Similarly, a report from the Supply Chain Leaders Forum and the Centre for Supply Chain Research states that demand for automotive supply chain professionals far exceeds available supply, which is leading to a notable shortfall and struggle for OEMs to recruit successfully.
“A lack of suitable professionals entering the workplace will be exacerbated by the expected increase of retirements within the profession midway through the next decade,” adds Brennan. “We have already seen evidence of this shortfall ourselves, as OEMs that we have worked with have expressed a difficulty in recruiting suitable supply chain professionals. A possible solution could be for government legislation to drive universities and research institutions to work directly with vehicle manufacturers to provide the next generation of honed logistics professionals.”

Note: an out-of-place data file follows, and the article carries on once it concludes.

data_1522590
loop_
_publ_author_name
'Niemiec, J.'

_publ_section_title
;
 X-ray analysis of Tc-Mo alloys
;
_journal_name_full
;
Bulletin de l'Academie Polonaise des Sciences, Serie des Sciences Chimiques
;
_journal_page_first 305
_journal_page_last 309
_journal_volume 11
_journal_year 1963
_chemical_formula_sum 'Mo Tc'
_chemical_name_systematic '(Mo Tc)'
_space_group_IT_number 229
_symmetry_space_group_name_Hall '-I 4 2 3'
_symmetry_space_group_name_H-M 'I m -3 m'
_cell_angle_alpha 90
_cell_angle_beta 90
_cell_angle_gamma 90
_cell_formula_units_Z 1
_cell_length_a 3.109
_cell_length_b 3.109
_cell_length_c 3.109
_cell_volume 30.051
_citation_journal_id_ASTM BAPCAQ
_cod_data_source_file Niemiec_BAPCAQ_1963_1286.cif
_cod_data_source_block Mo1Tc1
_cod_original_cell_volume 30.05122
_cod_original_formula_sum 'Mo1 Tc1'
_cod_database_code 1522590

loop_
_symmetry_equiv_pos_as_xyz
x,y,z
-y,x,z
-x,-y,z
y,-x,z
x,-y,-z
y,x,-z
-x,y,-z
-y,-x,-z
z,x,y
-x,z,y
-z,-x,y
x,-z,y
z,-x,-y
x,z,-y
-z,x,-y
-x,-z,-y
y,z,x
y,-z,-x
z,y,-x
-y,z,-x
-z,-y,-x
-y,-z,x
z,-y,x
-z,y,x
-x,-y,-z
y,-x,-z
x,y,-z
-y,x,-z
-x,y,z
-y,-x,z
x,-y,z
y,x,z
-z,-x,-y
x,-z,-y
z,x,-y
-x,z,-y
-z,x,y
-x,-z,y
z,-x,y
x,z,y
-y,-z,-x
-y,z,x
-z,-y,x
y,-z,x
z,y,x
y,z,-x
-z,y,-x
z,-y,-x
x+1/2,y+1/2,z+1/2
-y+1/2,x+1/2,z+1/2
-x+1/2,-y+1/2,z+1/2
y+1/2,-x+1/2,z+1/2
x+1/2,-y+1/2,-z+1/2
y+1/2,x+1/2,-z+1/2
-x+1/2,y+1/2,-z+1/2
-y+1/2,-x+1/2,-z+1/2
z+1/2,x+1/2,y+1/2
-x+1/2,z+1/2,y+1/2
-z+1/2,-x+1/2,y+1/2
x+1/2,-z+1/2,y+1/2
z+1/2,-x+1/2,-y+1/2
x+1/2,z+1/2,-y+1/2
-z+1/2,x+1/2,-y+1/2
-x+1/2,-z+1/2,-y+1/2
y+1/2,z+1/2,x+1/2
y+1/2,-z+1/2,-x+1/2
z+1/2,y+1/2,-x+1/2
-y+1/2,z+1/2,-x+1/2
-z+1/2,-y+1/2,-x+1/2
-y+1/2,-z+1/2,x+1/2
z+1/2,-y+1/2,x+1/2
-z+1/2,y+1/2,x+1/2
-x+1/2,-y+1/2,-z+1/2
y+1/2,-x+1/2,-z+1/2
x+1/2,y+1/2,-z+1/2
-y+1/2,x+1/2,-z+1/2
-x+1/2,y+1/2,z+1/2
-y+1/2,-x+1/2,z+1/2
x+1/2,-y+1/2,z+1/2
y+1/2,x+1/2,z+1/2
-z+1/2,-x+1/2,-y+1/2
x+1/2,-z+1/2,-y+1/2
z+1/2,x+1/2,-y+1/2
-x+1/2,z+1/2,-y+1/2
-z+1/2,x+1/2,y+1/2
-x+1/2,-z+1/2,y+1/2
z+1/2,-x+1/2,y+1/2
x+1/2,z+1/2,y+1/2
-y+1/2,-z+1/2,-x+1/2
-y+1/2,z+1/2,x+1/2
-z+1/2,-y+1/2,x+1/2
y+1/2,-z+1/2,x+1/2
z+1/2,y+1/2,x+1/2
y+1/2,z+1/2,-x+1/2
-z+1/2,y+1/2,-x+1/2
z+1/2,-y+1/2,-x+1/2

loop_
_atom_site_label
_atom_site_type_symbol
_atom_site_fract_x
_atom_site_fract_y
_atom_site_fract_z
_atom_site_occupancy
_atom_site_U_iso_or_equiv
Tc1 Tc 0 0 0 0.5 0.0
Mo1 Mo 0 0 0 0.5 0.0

Looking to technology
Another source of support for the logistics of the future is in IT services. Barloworld is a software company dealing specifically in supply chain solutions. Fraser Ironside, its head of strategic modelling, helps businesses plan and execute their supply chain strategies. Barloworld has worked with Ford and Volkswagen among others, deciding where best to locate distribution centres within a given country to minimise distribution costs, as well as assess final mile distribution to dealerships. “If the strategy isn’t right, you’ll lose money,” Ironside warns.
Neal Williams agrees that IT developments would also benefit the UK supply chain. “Our clients require more than just timely cost-efficient delivery of material,” he says. “Those more progressive within the auto sector are realising gains by integrating systems, sharing information, creating efficiencies, identifying synergies and sharing gains. Our biggest internal investment for the last five years has been and will continue to be within IT.”